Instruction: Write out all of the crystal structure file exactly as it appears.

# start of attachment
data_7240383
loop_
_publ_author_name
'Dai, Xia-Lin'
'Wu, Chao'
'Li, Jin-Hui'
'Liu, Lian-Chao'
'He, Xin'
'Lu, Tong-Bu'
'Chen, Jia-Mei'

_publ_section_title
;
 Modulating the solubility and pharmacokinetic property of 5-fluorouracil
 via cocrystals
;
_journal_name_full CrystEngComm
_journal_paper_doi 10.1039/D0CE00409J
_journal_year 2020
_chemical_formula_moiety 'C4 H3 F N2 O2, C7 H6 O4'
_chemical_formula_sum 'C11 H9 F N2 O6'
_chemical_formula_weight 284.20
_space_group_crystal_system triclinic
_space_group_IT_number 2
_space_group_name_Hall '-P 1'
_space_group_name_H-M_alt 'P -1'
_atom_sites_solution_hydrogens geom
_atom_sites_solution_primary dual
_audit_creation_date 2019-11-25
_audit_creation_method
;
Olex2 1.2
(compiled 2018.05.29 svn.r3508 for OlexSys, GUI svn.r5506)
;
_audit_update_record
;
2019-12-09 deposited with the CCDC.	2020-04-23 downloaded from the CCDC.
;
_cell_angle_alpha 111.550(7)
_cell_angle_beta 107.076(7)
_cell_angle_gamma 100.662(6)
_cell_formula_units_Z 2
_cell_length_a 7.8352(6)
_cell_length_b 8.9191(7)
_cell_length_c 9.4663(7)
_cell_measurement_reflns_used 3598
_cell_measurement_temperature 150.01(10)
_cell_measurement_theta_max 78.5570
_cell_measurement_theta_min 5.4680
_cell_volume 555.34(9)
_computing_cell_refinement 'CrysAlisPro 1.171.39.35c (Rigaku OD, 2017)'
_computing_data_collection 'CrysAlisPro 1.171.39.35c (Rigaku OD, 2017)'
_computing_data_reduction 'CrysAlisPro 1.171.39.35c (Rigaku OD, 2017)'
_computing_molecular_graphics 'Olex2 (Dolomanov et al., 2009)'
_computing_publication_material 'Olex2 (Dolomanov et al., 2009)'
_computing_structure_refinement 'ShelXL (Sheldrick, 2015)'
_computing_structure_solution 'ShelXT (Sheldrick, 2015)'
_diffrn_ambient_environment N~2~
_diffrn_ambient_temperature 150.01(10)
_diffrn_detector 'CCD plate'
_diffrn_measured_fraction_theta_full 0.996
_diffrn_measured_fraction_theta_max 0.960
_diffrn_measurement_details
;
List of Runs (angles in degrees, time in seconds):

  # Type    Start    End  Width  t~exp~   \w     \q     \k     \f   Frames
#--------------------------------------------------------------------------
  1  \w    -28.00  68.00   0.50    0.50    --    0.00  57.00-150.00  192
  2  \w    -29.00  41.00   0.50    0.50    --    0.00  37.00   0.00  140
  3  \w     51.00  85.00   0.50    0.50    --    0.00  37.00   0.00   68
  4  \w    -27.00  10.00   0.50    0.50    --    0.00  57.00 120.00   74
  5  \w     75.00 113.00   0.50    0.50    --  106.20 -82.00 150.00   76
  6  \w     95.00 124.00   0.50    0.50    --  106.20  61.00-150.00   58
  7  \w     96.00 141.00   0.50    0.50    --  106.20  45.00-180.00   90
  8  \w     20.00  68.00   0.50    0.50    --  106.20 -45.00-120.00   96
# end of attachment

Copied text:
data_7240383
loop_
_publ_author_name
'Dai, Xia-Lin'
'Wu, Chao'
'Li, Jin-Hui'
'Liu, Lian-Chao'
'He, Xin'
'Lu, Tong-Bu'
'Chen, Jia-Mei'

_publ_section_title
;
 Modulating the solubility and pharmacokinetic property of 5-fluorouracil
 via cocrystals
;
_journal_name_full CrystEngComm
_journal_paper_doi 10.1039/D0CE00409J
_journal_year 2020
_chemical_formula_moiety 'C4 H3 F N2 O2, C7 H6 O4'
_chemical_formula_sum 'C11 H9 F N2 O6'
_chemical_formula_weight 284.20
_space_group_crystal_system triclinic
_space_group_IT_number 2
_space_group_name_Hall '-P 1'
_space_group_name_H-M_alt 'P -1'
_atom_sites_solution_hydrogens geom
_atom_sites_solution_primary dual
_audit_creation_date 2019-11-25
_audit_creation_method
;
Olex2 1.2
(compiled 2018.05.29 svn.r3508 for OlexSys, GUI svn.r5506)
;
_audit_update_record
;
2019-12-09 deposited with the CCDC.	2020-04-23 downloaded from the CCDC.
;
_cell_angle_alpha 111.550(7)
_cell_angle_beta 107.076(7)
_cell_angle_gamma 100.662(6)
_cell_formula_units_Z 2
_cell_length_a 7.8352(6)
_cell_length_b 8.9191(7)
_cell_length_c 9.4663(7)
_cell_measurement_reflns_used 3598
_cell_measurement_temperature 150.01(10)
_cell_measurement_theta_max 78.5570
_cell_measurement_theta_min 5.4680
_cell_volume 555.34(9)
_computing_cell_refinement 'CrysAlisPro 1.171.39.35c (Rigaku OD, 2017)'
_computing_data_collection 'CrysAlisPro 1.171.39.35c (Rigaku OD, 2017)'
_computing_data_reduction 'CrysAlisPro 1.171.39.35c (Rigaku OD, 2017)'
_computing_molecular_graphics 'Olex2 (Dolomanov et al., 2009)'
_computing_publication_material 'Olex2 (Dolomanov et al., 2009)'
_computing_structure_refinement 'ShelXL (Sheldrick, 2015)'
_computing_structure_solution 'ShelXT (Sheldrick, 2015)'
_diffrn_ambient_environment N~2~
_diffrn_ambient_temperature 150.01(10)
_diffrn_detector 'CCD plate'
_diffrn_measured_fraction_theta_full 0.996
_diffrn_measured_fraction_theta_max 0.960
_diffrn_measurement_details
;
List of Runs (angles in degrees, time in seconds):

  # Type    Start    End  Width  t~exp~   \w     \q     \k     \f   Frames
#--------------------------------------------------------------------------
  1  \w    -28.00  68.00   0.50    0.50    --    0.00  57.00-150.00  192
  2  \w    -29.00  41.00   0.50    0.50    --    0.00  37.00   0.00  140
  3  \w     51.00  85.00   0.50    0.50    --    0.00  37.00   0.00   68
  4  \w    -27.00  10.00   0.50    0.50    --    0.00  57.00 120.00   74
  5  \w     75.00 113.00   0.50    0.50    --  106.20 -82.00 150.00   76
  6  \w     95.00 124.00   0.50    0.50    --  106.20  61.00-150.00   58
  7  \w     96.00 141.00   0.50    0.50    --  106.20  45.00-180.00   90
  8  \w     20.00  68.00   0.50    0.50    --  106.20 -45.00-120.00   96